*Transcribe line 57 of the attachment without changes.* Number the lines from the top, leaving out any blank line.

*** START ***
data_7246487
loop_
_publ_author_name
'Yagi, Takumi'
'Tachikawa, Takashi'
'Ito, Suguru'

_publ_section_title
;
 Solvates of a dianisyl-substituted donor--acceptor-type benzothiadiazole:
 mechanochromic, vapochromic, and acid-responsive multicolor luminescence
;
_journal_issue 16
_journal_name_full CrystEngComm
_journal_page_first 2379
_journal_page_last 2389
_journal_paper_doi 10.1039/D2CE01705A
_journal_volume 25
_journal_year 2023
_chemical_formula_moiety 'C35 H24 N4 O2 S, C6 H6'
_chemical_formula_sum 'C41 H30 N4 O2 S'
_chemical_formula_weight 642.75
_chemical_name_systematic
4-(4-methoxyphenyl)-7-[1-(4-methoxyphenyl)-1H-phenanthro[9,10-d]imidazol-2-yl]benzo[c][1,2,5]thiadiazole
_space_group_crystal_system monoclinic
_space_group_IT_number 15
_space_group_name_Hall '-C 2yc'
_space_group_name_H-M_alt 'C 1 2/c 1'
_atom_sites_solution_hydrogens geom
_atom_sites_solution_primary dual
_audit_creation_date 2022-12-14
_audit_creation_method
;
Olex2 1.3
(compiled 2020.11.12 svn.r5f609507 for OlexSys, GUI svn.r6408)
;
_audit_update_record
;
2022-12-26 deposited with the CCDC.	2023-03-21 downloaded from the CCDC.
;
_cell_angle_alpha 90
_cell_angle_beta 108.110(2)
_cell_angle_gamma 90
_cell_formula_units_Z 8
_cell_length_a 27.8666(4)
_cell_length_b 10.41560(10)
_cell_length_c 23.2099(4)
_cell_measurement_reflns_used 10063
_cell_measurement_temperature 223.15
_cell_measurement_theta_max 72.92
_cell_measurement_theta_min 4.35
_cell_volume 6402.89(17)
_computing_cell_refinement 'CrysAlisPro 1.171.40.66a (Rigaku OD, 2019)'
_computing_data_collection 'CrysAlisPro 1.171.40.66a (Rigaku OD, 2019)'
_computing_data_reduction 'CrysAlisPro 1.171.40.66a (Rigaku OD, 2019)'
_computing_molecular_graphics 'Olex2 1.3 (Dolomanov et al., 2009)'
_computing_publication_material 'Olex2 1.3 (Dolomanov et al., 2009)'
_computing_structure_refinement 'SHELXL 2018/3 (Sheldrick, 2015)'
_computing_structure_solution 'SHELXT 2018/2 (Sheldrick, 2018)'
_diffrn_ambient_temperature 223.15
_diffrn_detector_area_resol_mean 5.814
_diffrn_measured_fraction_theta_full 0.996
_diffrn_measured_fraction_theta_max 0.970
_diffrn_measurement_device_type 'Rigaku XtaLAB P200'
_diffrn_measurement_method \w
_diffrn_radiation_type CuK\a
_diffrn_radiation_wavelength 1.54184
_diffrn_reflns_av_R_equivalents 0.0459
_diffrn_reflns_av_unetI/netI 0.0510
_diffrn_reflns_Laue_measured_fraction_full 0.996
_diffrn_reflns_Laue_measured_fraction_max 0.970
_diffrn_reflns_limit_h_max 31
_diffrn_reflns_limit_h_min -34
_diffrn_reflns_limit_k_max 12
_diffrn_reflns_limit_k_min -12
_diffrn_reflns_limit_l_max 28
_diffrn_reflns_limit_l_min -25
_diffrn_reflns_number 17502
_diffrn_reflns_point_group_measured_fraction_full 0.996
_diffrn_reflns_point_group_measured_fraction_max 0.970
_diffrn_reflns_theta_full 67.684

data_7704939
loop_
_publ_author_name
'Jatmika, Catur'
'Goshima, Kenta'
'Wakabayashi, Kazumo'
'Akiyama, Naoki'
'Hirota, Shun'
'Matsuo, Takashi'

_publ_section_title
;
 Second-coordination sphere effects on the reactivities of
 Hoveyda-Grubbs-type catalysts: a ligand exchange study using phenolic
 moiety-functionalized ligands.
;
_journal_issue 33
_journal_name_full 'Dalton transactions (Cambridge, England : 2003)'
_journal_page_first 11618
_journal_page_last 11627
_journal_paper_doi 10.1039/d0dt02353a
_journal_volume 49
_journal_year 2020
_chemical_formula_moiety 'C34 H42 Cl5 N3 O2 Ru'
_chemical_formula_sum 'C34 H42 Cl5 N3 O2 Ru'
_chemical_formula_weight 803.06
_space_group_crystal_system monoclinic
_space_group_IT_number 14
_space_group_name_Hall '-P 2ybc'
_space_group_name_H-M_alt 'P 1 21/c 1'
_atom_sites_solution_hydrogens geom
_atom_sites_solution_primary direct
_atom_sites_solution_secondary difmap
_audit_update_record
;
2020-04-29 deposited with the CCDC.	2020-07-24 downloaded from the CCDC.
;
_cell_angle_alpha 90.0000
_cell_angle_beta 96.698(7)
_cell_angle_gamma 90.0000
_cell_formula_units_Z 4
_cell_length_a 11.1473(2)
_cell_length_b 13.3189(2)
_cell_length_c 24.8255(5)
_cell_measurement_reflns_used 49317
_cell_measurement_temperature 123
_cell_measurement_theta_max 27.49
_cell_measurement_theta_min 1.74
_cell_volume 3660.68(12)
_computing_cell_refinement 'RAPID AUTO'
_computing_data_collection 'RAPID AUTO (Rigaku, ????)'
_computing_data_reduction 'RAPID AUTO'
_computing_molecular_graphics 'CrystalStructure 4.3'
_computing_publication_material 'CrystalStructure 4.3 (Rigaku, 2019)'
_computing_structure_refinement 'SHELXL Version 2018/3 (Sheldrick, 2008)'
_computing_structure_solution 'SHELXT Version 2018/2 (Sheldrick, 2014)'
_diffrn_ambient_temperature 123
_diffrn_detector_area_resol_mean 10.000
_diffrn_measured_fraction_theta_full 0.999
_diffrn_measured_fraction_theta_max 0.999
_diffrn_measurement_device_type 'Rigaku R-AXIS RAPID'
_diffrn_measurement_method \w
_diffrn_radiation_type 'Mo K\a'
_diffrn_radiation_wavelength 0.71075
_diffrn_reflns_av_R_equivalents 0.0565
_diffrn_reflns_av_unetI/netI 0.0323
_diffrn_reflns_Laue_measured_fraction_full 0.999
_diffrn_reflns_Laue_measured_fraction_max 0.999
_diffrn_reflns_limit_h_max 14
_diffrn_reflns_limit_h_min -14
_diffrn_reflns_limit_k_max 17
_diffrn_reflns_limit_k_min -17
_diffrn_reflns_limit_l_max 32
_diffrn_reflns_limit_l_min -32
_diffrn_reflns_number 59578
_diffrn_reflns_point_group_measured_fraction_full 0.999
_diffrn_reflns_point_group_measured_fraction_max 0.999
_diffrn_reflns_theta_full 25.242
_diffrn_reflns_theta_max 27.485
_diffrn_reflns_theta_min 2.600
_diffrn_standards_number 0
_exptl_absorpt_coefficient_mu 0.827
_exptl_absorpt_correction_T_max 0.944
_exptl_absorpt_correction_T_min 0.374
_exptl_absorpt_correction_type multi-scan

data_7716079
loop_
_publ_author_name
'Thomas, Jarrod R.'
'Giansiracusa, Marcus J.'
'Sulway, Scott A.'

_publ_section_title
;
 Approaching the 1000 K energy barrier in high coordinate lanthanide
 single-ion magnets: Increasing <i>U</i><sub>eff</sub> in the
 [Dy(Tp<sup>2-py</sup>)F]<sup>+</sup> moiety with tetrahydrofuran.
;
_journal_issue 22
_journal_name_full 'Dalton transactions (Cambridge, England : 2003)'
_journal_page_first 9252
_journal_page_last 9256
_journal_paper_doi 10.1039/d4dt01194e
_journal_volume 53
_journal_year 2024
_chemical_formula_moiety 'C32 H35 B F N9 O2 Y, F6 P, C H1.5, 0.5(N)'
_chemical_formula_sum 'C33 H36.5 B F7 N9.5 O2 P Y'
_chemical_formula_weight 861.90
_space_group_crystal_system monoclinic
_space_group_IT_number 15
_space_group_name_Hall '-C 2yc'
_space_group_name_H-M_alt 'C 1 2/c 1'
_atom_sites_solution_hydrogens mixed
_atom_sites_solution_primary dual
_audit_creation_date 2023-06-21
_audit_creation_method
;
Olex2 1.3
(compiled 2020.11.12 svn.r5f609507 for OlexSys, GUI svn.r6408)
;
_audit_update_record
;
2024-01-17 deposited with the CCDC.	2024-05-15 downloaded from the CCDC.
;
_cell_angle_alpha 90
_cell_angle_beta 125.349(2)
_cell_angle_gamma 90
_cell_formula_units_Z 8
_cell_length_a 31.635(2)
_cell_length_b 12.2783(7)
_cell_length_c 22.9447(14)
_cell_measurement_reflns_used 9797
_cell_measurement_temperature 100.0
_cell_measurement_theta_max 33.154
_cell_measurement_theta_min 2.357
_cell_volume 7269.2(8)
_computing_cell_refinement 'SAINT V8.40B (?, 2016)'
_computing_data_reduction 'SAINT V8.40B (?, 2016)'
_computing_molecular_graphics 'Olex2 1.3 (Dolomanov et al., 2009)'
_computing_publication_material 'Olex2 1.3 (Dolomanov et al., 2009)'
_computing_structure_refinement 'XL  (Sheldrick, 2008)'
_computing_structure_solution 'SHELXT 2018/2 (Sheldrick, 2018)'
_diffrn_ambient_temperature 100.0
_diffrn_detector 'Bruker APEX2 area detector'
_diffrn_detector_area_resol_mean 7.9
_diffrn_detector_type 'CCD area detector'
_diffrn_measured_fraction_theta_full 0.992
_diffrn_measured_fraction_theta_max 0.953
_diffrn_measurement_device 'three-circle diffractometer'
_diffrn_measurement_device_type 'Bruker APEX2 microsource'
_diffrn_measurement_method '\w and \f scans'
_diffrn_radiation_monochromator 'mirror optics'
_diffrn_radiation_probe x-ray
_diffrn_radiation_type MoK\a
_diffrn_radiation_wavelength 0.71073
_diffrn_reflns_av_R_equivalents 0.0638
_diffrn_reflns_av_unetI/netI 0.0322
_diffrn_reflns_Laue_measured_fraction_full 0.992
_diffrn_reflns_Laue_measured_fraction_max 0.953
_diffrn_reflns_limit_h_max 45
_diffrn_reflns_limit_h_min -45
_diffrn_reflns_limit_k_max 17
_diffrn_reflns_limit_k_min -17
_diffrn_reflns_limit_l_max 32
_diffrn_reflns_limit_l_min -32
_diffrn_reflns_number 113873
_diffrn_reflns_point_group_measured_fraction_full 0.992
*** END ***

_computing_structure_refinement 'SHELXL 2018/3 (Sheldrick, 2015)'